Guest post from Kevin Neeld

Hi Gang,

484613_canuck_hockeyHope you are all having a great day.  Paul & I are in the final stages of our marathon training – race day is November 22nd  in Philadelphia.  I will let you in on a secret, my goal range is 3:45-3:55.  Anywhere in that range will be a personal best, but if I am closer to the 3:55 I will be a little bummed, if I am closer to the 3:45 I will be oh so happy!  Anyway, the training is keeping us busy plus I was out in Denver on the weekend setting up an off-season training program for Rockies pitcher Jeff Francis.  With all that going on, I am falling a little behind on my blog posting, so I am thrilled to have this guest post from Kevin Neeld who is a colleague who works with hockey players as well.  I think it is great to share different ideas and perspectives.  He has written an awesome article on transitional speed – some great stuff in here, so check it out.

Transitional Speed Training for Ice Hockey

Few people argue that having unparalleled speed is one of the keys to becoming a dominant hockey player.  While speed is one of the most important athletic qualities a hockey player can possess, it’s also one of the most elusive. Most hockey players, if they have an organized speed training program at all, follow concepts that were derived from track coaches.

A couple things you should consider when developing your speed training program:

1) You rarely reach TOP speed on the ice. You usually have maximal effort, but submaximal bursts of speed throughout a shift.

2) If you reach top speed, you usually aren’t starting from a standstill.

3) Hockey requires that you’re fast in all directions and transition patterns.

There are some very simple take home messages from this:

1) More time should be spent training acceleration than top speed.

2) Speed training should include sprints from a “flying” start, meaning you start moving at a submaximal pace for 10-30 yards before breaking into an all-out sprint.

3) Transitional speed training should be the foundation of your speed training program. This means you should include transitions from forward, backward, and lateral (shuffle and crossover) movements into forward, sideways, diagonal and backward movement directions in sprinting, backpedaling and lateral movement patterns.   

I realize that description of transitional speed training can be a bit confusing, so let me give you a few examples.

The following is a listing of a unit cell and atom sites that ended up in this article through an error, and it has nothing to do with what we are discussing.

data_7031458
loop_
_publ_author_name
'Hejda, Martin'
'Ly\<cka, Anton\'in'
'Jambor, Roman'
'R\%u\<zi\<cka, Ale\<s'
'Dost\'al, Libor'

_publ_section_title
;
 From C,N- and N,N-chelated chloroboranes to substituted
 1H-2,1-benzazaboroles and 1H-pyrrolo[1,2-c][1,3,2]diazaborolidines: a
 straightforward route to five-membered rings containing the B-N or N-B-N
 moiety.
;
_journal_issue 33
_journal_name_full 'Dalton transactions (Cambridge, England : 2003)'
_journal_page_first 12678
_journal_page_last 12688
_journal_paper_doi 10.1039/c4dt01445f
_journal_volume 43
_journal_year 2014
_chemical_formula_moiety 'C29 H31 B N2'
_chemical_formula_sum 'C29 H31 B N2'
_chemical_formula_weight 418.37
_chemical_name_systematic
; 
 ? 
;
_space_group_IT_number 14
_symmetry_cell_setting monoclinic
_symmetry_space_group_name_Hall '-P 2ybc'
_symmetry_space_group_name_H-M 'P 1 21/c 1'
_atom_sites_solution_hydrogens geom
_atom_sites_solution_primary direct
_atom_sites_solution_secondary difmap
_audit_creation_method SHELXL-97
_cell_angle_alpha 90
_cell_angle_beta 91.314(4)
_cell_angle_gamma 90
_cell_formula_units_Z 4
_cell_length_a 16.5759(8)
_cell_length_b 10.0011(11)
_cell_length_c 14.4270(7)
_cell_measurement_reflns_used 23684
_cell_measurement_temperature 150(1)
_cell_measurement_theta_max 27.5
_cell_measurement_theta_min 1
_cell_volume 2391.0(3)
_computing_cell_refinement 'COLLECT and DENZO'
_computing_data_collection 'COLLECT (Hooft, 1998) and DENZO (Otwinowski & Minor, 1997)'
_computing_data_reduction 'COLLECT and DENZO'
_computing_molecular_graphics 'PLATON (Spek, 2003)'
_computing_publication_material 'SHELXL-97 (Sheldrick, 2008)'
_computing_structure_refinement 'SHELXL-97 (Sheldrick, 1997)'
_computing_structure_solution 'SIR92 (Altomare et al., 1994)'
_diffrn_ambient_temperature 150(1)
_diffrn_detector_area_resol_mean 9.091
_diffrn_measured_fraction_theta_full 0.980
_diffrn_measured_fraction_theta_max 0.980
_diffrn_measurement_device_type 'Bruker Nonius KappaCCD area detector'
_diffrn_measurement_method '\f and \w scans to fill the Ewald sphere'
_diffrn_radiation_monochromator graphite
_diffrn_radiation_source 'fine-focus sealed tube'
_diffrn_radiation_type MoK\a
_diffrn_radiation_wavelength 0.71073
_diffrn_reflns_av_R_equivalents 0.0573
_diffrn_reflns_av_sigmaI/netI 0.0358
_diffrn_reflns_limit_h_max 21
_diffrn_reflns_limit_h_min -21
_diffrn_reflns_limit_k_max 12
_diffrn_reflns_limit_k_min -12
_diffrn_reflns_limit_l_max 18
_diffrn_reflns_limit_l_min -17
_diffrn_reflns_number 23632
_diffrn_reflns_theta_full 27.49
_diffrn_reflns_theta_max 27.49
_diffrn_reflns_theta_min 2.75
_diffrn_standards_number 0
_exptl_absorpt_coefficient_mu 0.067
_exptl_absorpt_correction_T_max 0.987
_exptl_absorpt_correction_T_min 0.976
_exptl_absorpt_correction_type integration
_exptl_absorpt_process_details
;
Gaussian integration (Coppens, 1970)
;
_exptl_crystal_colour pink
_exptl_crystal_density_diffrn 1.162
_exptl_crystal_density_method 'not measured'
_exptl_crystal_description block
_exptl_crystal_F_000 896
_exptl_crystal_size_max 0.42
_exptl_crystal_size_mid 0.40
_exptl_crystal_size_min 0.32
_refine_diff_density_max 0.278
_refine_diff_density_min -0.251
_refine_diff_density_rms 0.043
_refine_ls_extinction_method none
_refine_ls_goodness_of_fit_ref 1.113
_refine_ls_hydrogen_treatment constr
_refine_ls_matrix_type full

Two of my favorite transitional speed training circuits are the 3-Way Shuffle-to-Sprint, and the 4-Way 5-Yard Movement Circuit. 

The 3-Way Shuffle-to-Sprint involves:

1) Shuffling 5-yards laterally, then cutting off your outside leg and sprinting forward (a 90° turn) 10 yards.

2) Shuffling 5-yards laterally, then opening up and sprinting 10 yards in the same direction.

3) Shuffling 5-yards laterally, then pivoting to the outside and sprinting 10 yards in the backward direction (the direction opposite of where you were facing for the shuffle…see video).

 The 4-Way 5-Yard Movement Circuit involves:

 1) Shuffling up 5-yards; shuffling back 5-yards, sprinting forward 5-yards

 2) Shuffling up 5-yards, shuffling back 5-yards, back pedaling 5-yards

 3) Shuffling up 5-yards, back pedaling 5-yards, sprinting forward 5-yards

4) Shuffling up 5-yards, sprinting forward 5-yards, back pedaling 5-yards

 *All stops and starts are in the lateral direction (see video)

The possibilities are really endless with both of these speed training circuits. You could incorporate slight changes to the direction changes (add in 45° and/or 135° turns) and movement patterns (e.g. change the shuffle to crossover steps).  The key is to focus on making your transitions explosive. I’ve pretty much trashed all traditional “quick feet” exercises with my hockey players in favor of more traditional speed training drills like the ones above and I’ve gotten great feedback about how quick they feel on the ice. The concept is simple: Train the movement patterns you’ll see on the ice at a maximal intensity off the ice.  Keep training hard. Keep training smart.

Kevin Neeld, BSc, MS, CSCS is the Director of Athletic Development at Endeavor Fitness in Sewell, NJ.  Through the application of functional anatomy, biomechanics, and neural control, Kevin specializes in guiding hockey players to optimal health and performance.  To help hockey players and coaches develop their own off-ice programs, Kevin developed and wrote Hockey Training University’s “Off-Ice Performance Training Course,”.  For a FREE copy of “Strong Hockey Core Training”, one of the sessions from his course, go to